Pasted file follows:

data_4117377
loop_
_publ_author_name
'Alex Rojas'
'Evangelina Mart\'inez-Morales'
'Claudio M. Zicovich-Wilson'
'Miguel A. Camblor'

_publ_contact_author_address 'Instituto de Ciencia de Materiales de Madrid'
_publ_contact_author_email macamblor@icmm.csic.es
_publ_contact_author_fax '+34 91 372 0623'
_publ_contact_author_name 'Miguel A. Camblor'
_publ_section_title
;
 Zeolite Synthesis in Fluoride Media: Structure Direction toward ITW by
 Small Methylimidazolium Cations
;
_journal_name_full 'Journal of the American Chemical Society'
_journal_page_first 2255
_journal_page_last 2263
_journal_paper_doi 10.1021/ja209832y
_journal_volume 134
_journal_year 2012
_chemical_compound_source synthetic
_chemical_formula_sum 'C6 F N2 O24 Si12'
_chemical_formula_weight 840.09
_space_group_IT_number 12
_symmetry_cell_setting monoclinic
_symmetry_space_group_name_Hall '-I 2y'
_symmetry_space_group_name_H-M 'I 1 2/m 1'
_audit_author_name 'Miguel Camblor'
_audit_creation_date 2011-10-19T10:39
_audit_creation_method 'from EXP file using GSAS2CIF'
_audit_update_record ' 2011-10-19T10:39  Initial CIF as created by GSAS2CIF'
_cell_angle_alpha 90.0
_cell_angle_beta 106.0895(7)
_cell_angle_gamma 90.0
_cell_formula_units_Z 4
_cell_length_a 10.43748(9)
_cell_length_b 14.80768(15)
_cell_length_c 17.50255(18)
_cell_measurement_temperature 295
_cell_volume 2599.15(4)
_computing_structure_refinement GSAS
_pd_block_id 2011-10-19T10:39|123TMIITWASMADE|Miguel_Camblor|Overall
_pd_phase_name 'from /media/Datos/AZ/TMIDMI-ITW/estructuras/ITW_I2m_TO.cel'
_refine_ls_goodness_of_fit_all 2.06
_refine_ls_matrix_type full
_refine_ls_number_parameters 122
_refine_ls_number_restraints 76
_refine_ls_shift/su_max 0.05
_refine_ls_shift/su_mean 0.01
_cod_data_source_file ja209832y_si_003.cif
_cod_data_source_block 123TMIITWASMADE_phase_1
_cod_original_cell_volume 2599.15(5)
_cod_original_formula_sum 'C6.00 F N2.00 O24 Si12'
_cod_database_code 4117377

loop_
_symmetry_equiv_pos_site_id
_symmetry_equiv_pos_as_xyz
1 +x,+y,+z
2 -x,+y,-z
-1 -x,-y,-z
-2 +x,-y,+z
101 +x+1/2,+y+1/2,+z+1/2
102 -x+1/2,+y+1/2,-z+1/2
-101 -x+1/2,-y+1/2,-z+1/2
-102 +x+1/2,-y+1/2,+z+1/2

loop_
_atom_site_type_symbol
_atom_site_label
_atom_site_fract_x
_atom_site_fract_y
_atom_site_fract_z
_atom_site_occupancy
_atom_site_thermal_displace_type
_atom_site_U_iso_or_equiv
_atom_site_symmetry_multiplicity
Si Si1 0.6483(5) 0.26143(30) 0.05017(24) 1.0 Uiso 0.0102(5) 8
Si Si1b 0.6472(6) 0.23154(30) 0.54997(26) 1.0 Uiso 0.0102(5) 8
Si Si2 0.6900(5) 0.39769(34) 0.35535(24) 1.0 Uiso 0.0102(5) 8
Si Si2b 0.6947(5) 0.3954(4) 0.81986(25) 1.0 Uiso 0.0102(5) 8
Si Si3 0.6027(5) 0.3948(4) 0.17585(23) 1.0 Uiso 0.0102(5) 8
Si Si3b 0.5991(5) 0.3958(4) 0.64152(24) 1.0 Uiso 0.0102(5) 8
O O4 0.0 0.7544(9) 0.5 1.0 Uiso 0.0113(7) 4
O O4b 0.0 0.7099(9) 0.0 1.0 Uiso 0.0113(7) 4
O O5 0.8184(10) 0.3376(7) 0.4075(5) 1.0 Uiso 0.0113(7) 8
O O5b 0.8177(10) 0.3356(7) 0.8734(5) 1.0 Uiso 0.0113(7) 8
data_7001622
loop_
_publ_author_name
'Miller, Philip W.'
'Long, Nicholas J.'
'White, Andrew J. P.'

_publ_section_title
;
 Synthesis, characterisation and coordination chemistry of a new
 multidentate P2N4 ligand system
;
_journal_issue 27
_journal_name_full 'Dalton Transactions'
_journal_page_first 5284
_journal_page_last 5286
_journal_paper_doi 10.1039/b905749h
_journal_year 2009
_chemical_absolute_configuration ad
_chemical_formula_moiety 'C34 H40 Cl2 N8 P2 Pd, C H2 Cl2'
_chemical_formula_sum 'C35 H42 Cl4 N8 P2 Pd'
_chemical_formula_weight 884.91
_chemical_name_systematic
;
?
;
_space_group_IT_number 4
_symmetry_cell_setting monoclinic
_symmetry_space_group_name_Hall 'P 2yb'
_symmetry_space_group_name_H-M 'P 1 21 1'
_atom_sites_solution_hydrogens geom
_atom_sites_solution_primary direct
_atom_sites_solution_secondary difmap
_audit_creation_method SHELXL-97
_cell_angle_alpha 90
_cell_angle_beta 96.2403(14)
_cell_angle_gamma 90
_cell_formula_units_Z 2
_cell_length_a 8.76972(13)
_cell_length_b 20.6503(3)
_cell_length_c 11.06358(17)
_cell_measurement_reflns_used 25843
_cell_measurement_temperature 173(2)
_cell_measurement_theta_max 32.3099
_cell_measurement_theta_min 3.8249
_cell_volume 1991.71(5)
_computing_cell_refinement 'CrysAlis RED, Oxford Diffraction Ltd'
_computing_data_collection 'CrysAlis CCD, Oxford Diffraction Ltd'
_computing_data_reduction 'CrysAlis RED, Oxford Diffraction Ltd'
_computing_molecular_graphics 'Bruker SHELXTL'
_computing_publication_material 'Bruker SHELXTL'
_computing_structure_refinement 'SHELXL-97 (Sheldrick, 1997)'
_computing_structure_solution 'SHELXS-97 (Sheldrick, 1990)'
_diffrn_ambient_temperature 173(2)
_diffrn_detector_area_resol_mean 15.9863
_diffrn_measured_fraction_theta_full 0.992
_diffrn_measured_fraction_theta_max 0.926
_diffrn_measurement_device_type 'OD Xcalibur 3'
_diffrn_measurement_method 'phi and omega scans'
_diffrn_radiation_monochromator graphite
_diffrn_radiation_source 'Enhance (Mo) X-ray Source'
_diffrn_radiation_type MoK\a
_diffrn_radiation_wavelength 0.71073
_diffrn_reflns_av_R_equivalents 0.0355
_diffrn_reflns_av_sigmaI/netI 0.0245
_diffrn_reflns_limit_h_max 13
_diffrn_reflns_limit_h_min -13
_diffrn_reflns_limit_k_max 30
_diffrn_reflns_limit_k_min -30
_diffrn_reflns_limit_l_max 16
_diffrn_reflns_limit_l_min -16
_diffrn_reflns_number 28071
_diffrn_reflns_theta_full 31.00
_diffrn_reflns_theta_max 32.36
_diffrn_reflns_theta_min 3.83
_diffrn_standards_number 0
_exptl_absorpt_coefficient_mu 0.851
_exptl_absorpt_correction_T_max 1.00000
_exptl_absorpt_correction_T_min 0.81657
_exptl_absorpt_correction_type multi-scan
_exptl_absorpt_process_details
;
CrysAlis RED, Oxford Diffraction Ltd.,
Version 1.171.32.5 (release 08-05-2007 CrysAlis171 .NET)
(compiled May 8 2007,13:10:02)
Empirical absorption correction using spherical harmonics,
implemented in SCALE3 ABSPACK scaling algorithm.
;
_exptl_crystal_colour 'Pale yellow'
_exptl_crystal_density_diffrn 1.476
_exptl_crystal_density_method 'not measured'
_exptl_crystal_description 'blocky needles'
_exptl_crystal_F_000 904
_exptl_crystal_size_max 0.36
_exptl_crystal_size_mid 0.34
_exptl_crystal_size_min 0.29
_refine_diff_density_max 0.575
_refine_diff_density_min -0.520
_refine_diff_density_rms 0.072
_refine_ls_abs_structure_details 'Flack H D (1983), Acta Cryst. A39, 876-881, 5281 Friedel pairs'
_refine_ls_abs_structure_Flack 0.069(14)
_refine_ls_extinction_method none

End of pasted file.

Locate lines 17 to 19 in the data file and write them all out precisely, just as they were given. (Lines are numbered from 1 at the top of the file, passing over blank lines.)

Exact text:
_journal_name_full 'Journal of the American Chemical Society'
_journal_page_first 2255
_journal_page_last 2263